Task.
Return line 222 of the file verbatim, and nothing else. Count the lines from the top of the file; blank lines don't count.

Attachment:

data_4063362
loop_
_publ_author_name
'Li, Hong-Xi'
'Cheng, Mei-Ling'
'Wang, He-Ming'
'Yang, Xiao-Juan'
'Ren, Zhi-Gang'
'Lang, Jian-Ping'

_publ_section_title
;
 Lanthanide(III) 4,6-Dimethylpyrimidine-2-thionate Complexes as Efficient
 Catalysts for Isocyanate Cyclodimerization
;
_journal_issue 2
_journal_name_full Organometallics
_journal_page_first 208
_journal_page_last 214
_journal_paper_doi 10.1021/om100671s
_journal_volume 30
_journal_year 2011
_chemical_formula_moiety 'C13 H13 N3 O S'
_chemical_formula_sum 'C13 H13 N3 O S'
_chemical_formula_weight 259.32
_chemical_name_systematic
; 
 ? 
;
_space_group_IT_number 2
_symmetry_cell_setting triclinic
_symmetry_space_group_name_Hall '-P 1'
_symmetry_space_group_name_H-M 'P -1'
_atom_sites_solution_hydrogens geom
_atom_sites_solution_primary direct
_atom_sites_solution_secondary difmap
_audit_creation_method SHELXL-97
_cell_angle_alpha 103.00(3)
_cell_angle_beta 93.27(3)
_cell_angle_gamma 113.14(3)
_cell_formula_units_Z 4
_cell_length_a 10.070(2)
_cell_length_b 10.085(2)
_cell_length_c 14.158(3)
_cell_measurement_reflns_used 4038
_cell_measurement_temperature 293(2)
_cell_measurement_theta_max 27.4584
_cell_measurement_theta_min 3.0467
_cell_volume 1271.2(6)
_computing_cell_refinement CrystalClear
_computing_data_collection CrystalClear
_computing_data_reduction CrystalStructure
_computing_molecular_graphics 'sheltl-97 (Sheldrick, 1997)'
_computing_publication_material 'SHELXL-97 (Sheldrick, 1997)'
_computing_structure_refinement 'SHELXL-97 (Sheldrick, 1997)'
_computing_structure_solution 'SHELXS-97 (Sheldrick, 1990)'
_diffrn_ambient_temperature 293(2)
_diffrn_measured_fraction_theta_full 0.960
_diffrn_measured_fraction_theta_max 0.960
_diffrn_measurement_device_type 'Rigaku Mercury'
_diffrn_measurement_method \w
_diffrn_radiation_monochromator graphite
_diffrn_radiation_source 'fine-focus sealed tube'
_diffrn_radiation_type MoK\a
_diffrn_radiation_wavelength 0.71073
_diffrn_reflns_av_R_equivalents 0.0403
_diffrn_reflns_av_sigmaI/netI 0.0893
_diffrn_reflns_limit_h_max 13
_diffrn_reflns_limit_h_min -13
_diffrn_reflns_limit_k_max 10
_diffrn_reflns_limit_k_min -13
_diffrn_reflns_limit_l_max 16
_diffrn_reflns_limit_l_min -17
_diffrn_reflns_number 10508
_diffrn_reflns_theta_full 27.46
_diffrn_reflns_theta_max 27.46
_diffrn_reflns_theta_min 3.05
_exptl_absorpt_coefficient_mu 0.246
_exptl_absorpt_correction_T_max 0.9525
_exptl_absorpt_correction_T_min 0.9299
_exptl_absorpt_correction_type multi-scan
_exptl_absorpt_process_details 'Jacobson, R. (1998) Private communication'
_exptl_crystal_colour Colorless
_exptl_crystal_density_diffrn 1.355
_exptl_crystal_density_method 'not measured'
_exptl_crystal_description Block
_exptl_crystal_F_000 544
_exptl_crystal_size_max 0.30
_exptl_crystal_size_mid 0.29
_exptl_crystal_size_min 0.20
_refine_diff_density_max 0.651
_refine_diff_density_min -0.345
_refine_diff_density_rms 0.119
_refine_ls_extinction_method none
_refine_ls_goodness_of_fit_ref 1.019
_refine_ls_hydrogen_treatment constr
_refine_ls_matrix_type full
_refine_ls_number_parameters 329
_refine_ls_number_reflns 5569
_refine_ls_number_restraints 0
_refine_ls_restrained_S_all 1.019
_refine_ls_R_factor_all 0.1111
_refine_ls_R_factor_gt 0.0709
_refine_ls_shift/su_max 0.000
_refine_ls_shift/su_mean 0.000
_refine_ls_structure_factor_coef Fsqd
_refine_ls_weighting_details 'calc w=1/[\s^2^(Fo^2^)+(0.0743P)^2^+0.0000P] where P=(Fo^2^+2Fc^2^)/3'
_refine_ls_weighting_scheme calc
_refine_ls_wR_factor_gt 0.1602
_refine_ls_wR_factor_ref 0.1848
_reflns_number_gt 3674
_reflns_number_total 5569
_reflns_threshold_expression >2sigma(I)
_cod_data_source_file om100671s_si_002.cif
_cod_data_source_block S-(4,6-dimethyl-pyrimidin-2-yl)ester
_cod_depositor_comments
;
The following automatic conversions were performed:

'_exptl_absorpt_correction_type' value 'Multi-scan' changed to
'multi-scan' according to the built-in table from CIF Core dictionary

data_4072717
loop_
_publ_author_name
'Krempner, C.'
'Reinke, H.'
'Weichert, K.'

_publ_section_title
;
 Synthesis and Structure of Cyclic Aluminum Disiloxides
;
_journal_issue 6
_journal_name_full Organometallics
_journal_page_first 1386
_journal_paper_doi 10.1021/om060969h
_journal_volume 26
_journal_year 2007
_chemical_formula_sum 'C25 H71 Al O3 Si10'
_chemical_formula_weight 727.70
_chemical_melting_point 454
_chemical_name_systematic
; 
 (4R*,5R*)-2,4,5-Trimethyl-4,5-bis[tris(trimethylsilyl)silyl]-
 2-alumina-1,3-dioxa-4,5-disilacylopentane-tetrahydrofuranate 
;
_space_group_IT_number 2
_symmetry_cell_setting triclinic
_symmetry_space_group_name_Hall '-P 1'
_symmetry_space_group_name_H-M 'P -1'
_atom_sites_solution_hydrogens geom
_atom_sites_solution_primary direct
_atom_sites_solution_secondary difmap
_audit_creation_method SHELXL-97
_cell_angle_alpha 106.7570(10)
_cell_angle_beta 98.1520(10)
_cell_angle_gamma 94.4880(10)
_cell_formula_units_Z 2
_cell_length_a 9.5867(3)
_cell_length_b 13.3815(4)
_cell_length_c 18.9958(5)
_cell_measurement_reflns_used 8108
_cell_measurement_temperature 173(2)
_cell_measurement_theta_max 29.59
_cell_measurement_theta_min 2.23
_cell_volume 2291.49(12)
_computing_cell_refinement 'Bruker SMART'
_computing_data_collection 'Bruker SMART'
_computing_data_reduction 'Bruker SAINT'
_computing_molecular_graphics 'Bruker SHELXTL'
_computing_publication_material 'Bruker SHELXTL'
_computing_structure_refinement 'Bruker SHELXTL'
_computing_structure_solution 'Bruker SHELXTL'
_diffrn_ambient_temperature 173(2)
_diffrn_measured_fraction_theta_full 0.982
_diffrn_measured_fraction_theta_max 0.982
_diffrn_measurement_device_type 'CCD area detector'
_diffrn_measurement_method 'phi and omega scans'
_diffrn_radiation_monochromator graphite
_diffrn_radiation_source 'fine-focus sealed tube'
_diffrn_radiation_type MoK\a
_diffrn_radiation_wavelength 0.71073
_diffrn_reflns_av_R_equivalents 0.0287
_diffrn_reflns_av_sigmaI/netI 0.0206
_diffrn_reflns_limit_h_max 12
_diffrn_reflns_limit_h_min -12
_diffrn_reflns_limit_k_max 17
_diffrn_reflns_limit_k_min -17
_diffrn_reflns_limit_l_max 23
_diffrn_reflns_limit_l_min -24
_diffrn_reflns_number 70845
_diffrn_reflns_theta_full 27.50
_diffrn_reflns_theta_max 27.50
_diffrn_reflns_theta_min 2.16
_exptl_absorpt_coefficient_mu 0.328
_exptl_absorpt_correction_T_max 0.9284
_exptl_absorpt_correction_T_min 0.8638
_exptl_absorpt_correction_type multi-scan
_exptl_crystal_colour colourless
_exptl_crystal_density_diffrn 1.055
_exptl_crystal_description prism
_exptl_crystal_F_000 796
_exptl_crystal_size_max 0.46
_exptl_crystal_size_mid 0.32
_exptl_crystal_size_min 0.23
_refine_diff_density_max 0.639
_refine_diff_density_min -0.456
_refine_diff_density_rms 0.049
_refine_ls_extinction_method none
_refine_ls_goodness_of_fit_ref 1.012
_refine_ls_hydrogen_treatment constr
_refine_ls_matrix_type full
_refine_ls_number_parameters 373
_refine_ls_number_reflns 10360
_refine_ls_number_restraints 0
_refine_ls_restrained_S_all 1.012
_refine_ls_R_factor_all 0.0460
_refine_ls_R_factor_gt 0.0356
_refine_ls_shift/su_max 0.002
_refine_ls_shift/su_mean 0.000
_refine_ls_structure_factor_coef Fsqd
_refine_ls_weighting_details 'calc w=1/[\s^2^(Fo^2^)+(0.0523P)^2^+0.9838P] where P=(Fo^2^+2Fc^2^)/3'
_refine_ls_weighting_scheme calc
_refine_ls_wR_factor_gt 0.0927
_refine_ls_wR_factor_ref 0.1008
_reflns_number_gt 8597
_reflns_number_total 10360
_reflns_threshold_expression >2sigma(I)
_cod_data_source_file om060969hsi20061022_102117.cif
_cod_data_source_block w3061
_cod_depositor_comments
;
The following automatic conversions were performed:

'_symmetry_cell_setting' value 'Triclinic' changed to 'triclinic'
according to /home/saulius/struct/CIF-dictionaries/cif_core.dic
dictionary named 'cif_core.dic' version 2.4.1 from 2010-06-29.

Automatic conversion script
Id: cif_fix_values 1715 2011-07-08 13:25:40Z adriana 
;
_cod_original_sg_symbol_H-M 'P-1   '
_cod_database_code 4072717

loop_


_refine_ls_wR_factor_ref 0.1008